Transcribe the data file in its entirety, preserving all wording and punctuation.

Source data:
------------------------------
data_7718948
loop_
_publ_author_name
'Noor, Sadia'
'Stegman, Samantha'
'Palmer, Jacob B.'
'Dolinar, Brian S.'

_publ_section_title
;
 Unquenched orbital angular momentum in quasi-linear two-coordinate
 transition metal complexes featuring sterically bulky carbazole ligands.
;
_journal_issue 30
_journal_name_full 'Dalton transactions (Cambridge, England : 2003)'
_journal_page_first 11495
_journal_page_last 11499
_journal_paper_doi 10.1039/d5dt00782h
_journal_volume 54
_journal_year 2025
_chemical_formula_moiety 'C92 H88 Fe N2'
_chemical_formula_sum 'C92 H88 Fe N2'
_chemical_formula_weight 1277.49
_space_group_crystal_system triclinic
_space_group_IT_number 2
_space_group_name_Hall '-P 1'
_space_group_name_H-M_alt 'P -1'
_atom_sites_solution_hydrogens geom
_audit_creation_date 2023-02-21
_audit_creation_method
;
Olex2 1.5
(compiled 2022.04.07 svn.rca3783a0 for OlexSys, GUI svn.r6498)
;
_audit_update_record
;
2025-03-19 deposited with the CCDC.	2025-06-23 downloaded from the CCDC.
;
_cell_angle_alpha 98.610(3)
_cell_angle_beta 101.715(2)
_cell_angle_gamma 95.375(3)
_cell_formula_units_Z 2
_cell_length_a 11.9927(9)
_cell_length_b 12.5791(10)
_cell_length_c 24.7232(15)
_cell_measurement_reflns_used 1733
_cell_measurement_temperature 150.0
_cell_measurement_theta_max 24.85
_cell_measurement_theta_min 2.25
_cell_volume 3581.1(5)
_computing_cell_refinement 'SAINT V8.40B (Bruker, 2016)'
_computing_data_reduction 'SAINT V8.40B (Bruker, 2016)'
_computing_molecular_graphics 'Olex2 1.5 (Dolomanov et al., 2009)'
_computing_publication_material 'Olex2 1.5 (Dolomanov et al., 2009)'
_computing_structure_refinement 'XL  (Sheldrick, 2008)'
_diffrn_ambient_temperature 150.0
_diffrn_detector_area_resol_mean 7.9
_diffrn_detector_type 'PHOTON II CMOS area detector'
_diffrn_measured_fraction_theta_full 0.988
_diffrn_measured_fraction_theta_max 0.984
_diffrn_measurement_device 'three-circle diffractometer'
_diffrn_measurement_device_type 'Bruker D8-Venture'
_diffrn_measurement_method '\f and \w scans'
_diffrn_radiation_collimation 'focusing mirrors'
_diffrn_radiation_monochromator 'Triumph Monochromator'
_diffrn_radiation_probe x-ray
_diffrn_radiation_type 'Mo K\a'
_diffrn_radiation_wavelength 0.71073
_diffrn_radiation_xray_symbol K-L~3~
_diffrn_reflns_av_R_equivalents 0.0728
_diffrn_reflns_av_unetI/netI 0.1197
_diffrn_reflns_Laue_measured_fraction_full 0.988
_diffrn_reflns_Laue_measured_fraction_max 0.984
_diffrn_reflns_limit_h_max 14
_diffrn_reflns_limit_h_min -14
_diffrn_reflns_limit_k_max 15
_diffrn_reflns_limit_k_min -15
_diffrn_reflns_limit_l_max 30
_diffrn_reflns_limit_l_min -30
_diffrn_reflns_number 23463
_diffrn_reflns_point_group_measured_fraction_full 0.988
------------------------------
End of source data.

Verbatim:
data_7718948
loop_
_publ_author_name
'Noor, Sadia'
'Stegman, Samantha'
'Palmer, Jacob B.'
'Dolinar, Brian S.'

_publ_section_title
;
 Unquenched orbital angular momentum in quasi-linear two-coordinate
 transition metal complexes featuring sterically bulky carbazole ligands.
;
_journal_issue 30
_journal_name_full 'Dalton transactions (Cambridge, England : 2003)'
_journal_page_first 11495
_journal_page_last 11499
_journal_paper_doi 10.1039/d5dt00782h
_journal_volume 54
_journal_year 2025
_chemical_formula_moiety 'C92 H88 Fe N2'
_chemical_formula_sum 'C92 H88 Fe N2'
_chemical_formula_weight 1277.49
_space_group_crystal_system triclinic
_space_group_IT_number 2
_space_group_name_Hall '-P 1'
_space_group_name_H-M_alt 'P -1'
_atom_sites_solution_hydrogens geom
_audit_creation_date 2023-02-21
_audit_creation_method
;
Olex2 1.5
(compiled 2022.04.07 svn.rca3783a0 for OlexSys, GUI svn.r6498)
;
_audit_update_record
;
2025-03-19 deposited with the CCDC.	2025-06-23 downloaded from the CCDC.
;
_cell_angle_alpha 98.610(3)
_cell_angle_beta 101.715(2)
_cell_angle_gamma 95.375(3)
_cell_formula_units_Z 2
_cell_length_a 11.9927(9)
_cell_length_b 12.5791(10)
_cell_length_c 24.7232(15)
_cell_measurement_reflns_used 1733
_cell_measurement_temperature 150.0
_cell_measurement_theta_max 24.85
_cell_measurement_theta_min 2.25
_cell_volume 3581.1(5)
_computing_cell_refinement 'SAINT V8.40B (Bruker, 2016)'
_computing_data_reduction 'SAINT V8.40B (Bruker, 2016)'
_computing_molecular_graphics 'Olex2 1.5 (Dolomanov et al., 2009)'
_computing_publication_material 'Olex2 1.5 (Dolomanov et al., 2009)'
_computing_structure_refinement 'XL  (Sheldrick, 2008)'
_diffrn_ambient_temperature 150.0
_diffrn_detector_area_resol_mean 7.9
_diffrn_detector_type 'PHOTON II CMOS area detector'
_diffrn_measured_fraction_theta_full 0.988
_diffrn_measured_fraction_theta_max 0.984
_diffrn_measurement_device 'three-circle diffractometer'
_diffrn_measurement_device_type 'Bruker D8-Venture'
_diffrn_measurement_method '\f and \w scans'
_diffrn_radiation_collimation 'focusing mirrors'
_diffrn_radiation_monochromator 'Triumph Monochromator'
_diffrn_radiation_probe x-ray
_diffrn_radiation_type 'Mo K\a'
_diffrn_radiation_wavelength 0.71073
_diffrn_radiation_xray_symbol K-L~3~
_diffrn_reflns_av_R_equivalents 0.0728
_diffrn_reflns_av_unetI/netI 0.1197
_diffrn_reflns_Laue_measured_fraction_full 0.988
_diffrn_reflns_Laue_measured_fraction_max 0.984
_diffrn_reflns_limit_h_max 14
_diffrn_reflns_limit_h_min -14
_diffrn_reflns_limit_k_max 15
_diffrn_reflns_limit_k_min -15
_diffrn_reflns_limit_l_max 30
_diffrn_reflns_limit_l_min -30
_diffrn_reflns_number 23463
_diffrn_reflns_point_group_measured_fraction_full 0.988